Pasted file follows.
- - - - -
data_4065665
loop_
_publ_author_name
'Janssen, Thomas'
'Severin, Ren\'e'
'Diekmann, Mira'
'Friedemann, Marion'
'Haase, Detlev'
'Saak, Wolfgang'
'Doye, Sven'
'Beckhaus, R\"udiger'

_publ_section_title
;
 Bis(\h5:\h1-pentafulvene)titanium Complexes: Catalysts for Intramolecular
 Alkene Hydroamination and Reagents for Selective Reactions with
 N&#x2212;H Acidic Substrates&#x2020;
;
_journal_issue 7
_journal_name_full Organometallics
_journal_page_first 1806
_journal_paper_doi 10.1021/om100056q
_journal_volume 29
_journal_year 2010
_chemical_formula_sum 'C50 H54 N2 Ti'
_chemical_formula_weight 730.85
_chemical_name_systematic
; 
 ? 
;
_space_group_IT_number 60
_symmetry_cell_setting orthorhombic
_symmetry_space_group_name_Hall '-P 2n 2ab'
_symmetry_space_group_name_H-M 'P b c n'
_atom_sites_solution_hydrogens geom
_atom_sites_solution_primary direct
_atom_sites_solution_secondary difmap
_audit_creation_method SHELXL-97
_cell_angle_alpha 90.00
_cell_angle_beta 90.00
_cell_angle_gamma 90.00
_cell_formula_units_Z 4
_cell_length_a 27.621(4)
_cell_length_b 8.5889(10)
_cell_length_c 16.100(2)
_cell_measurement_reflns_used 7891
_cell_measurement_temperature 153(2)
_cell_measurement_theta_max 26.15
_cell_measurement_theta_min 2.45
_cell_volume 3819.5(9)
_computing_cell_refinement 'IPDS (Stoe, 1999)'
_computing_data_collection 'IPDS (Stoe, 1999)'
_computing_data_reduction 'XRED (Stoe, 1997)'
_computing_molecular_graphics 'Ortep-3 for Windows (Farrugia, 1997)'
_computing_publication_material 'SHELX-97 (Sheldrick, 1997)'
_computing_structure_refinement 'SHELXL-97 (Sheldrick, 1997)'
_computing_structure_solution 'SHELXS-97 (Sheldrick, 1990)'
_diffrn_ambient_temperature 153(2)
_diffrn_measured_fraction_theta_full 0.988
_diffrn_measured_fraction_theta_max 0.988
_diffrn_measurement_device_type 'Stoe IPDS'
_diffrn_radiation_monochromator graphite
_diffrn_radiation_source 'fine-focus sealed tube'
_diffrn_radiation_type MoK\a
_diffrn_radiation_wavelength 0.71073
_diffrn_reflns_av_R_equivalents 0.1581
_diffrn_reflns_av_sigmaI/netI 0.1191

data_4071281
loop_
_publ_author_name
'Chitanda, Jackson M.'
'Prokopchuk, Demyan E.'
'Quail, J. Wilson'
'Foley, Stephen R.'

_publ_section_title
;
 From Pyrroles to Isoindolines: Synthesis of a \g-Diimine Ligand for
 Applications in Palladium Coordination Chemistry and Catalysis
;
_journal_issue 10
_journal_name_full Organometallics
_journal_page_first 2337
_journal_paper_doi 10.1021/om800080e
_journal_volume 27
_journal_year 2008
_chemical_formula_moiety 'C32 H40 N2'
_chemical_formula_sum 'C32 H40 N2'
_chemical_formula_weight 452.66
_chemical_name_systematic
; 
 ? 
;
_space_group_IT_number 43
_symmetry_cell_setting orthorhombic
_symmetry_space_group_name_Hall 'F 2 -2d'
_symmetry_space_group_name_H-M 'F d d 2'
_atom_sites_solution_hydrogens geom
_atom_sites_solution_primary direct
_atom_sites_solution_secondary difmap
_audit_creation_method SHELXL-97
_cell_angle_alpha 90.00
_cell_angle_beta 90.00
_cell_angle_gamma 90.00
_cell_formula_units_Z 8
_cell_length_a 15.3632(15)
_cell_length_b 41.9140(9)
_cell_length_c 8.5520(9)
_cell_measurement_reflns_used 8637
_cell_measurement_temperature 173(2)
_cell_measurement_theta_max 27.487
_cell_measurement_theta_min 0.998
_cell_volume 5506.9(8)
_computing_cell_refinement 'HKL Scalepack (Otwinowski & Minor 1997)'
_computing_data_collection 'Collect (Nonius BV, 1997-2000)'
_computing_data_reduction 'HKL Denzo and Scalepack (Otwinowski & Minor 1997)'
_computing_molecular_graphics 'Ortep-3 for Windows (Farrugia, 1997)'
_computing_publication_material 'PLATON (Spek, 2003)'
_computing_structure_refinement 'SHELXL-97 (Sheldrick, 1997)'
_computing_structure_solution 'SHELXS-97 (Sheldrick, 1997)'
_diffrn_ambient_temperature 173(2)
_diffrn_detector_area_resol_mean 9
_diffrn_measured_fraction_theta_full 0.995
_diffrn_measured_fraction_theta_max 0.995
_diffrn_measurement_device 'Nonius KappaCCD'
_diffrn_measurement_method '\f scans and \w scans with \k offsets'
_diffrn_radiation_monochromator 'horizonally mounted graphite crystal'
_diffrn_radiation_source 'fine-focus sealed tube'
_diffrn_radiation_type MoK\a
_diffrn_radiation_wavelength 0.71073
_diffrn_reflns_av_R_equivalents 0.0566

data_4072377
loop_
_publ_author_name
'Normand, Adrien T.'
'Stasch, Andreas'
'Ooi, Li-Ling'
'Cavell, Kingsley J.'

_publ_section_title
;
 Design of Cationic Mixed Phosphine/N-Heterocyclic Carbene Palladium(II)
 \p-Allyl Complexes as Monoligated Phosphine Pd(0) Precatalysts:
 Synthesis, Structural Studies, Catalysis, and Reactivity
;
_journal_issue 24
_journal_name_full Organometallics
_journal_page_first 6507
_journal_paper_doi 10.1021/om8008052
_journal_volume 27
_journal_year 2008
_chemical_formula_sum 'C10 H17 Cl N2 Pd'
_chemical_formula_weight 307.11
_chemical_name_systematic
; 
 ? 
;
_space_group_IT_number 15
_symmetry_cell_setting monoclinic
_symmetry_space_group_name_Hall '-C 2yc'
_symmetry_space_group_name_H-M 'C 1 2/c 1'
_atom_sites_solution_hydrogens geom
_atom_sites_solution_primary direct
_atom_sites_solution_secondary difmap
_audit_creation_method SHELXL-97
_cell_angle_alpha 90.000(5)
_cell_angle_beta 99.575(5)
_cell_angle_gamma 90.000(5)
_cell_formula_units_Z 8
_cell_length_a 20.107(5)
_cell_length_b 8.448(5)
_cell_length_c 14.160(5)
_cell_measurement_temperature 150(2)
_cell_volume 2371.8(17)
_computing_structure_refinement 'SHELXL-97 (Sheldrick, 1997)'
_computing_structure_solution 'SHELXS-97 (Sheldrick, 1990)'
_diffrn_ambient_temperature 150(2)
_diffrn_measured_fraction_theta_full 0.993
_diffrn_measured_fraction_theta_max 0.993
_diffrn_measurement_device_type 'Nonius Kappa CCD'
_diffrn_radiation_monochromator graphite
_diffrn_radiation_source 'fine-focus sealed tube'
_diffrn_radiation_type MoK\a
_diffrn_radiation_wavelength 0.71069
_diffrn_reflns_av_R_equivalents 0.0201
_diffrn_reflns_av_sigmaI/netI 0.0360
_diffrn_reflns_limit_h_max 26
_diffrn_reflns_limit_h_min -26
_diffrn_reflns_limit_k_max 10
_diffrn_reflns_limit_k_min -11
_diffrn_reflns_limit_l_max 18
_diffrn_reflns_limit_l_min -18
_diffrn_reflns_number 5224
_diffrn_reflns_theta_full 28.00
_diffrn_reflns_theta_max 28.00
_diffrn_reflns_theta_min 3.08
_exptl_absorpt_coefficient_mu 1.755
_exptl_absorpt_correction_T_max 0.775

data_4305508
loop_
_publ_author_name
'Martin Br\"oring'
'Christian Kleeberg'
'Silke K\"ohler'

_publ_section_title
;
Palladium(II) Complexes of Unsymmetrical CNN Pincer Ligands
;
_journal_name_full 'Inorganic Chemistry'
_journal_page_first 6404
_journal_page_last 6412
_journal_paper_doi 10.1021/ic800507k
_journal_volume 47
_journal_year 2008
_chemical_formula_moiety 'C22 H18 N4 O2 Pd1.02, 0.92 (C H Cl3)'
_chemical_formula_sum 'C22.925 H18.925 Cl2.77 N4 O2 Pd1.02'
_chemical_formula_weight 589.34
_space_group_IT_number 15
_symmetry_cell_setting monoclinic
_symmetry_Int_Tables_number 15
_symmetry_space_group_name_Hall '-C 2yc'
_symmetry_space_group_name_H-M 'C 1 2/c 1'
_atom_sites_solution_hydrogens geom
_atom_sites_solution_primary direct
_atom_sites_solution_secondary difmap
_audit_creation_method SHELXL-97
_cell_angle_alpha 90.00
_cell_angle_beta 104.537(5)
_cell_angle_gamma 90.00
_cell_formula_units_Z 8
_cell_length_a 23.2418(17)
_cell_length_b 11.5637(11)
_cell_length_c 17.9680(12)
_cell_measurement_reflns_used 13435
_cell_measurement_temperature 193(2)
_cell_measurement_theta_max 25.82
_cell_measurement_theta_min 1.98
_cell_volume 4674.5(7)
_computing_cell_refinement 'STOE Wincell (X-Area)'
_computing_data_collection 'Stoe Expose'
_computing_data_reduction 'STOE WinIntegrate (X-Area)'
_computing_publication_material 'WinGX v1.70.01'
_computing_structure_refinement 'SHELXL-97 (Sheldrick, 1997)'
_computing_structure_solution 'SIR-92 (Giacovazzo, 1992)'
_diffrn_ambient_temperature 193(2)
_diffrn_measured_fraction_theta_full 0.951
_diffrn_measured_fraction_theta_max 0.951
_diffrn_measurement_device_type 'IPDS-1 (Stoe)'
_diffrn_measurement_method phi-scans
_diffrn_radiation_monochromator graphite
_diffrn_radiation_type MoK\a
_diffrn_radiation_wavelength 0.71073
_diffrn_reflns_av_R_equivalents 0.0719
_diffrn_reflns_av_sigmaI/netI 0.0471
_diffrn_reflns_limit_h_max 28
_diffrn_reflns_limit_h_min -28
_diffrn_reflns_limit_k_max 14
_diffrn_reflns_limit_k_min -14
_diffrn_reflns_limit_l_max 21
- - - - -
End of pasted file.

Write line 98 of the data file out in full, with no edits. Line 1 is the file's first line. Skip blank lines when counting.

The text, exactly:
_atom_sites_solution_secondary difmap